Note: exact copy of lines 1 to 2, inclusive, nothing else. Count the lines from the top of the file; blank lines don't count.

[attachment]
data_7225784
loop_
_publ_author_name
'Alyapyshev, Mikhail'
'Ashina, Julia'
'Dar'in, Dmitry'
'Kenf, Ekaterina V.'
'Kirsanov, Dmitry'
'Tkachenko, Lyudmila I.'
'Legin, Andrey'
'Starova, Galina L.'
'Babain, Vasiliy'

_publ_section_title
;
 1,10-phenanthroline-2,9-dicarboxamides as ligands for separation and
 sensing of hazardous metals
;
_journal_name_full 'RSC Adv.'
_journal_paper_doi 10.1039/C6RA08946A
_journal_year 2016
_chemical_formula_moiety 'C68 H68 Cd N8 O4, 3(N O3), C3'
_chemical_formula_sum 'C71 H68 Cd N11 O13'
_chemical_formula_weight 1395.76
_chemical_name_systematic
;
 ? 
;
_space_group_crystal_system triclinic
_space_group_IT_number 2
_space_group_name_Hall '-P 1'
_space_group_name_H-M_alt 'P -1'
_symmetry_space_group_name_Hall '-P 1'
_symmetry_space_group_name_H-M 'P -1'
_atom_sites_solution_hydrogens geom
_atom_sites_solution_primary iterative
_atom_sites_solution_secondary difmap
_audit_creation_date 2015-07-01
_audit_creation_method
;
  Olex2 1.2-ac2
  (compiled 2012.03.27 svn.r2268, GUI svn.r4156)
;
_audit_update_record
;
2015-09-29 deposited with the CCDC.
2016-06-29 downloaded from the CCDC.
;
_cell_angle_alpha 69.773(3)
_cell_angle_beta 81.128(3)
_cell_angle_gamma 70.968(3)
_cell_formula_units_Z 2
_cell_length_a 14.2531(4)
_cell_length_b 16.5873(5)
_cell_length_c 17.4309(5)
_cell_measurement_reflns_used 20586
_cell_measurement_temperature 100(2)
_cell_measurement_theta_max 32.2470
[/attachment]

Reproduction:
data_7225784
loop_